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Video Exposure

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Roy Schneider
Video Exposure
on Oct 2, 2012 at 12:53:13 am

Hi All:
I just finished Producing/Directing and Editing a Music Video for an up and coming Country Artist.






I am not so sure they know what to do with it now that it is finished. Has anyone had any experience promoting a Music Video for an Indie Act? Where can I put it to get exposure? I know the major outlets are slim to none until it gets out and played, so wondering if any of you might have some advice?

Thanks! and Long Live the Cow!
Roy

Roy Schneider
Long Live Da Cow!


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Alex Elkins
Re: Video Exposure
on Oct 2, 2012 at 9:58:41 am

Hi Roy,

I'm not familiar with the Country & Western music scene at all, but there must be online forums where people would be interested in seeing it. There may even be a Country & Western music TV station - I've no idea as I'm not in the US, but it seems fairly likely in certain parts of the country.
The bottom line is that despite the women in bikinis, a track like this isn't going to be played on MTV, so the web is probably the band's best (and possibly only) outlet, so just get it out there and tell the people who are into the music about it (or rather, tell the artist to do that...)

One thing that struck me having opened the video on YouTube is that you have fallen into the trap that lots of indie music video directors fall into, which is to assume that the most important piece of information to add to the video description is who shot, produced, directed and edited the video. You've even said it was shot on a Scarlet and edited in FCP. Whilst I might be quite interested to know that, I'm not your audience. Most of your audience doesn't care what you shot it on and probably doesn't even know what an editor does. Just get the guy's website details up there, some tour dates, maybe even the lyrics. BTW, you've also listed it under the 'Sports' category.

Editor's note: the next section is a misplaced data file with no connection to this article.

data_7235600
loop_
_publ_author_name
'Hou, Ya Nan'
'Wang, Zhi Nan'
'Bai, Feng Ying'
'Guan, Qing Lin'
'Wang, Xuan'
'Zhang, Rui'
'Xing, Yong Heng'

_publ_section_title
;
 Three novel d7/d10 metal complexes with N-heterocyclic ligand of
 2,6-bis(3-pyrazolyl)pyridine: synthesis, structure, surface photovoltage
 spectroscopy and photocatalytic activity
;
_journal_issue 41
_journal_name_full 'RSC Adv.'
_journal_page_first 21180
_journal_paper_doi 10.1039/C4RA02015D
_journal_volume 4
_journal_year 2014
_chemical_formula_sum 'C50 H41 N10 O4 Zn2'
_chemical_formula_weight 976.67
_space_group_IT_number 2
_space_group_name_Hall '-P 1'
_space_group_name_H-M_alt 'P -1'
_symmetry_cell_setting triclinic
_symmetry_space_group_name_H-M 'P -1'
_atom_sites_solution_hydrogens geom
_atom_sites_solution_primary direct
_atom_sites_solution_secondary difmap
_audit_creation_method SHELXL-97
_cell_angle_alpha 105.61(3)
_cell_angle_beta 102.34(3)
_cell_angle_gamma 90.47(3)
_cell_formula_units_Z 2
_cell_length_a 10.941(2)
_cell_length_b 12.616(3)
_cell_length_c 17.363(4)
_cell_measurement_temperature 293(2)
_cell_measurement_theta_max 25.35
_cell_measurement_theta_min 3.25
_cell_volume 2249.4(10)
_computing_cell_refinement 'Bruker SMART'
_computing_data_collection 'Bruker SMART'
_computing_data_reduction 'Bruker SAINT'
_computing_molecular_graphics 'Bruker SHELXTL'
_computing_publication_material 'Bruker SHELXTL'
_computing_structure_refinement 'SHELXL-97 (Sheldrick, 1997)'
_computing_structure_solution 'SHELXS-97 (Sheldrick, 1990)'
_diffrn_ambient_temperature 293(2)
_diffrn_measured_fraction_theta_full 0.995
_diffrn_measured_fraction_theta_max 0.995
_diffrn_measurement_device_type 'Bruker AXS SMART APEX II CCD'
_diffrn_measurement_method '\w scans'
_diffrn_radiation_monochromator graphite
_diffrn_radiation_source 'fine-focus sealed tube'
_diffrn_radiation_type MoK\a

So to get back to my overall point, just sell it to the people who want to buy it. The artist himself is the best person to do that as he'll know the online places where people go to hear this stuff.

Alex Elkins
Twitter: @postbluetv
http://www.postblue.tv
Post Blue showreel
Latest work: Greyhounds in Motion at 500fps
My Vimeo Pro page


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Chris Tompkins
Re: Video Exposure
on Oct 2, 2012 at 1:23:54 pm

YouTube. (Get your metatags/keywords right)

The Bands website.

The rest is up to them.

Chris Tompkins
Video Atlanta LLC


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Fernando Mol
Re: Video Exposure
on Oct 2, 2012 at 3:20:41 pm

Yeap, right now it's under the "Sports" category.


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Roy Schneider
Re: Video Exposure
on Oct 2, 2012 at 1:48:19 pm

Hi Alex and Chris:
Thanks for your input. This link is actually to my Production Company's youtube account. We do have posted to the Bands page with info about the band, and their music and more music oriented tags. My responsibility as Producer is done, but I am just trying to help the artist a little. If there were some places to post to get exposure, I was going to help them get it out a little.

Thanks again!
Roy

Roy Schneider
Long Live Da Cow!


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Mark Suszko
Re: Video Exposure
on Oct 2, 2012 at 3:14:47 pm

itunes, Vimeo. Amazon. Send emails to CMTV with links. What's your goal here; get the song some airplay on radio, or sell CD's or what?


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Roy Schneider
Re: Video Exposure
on Oct 2, 2012 at 3:47:06 pm

The ultimate goal is to sell CD's! That's how he really makes money. The exposure is just a means to the end.
Roy

Roy Schneider
Long Live Da Cow!


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Mark Suszko
Re: Video Exposure
on Oct 2, 2012 at 4:02:16 pm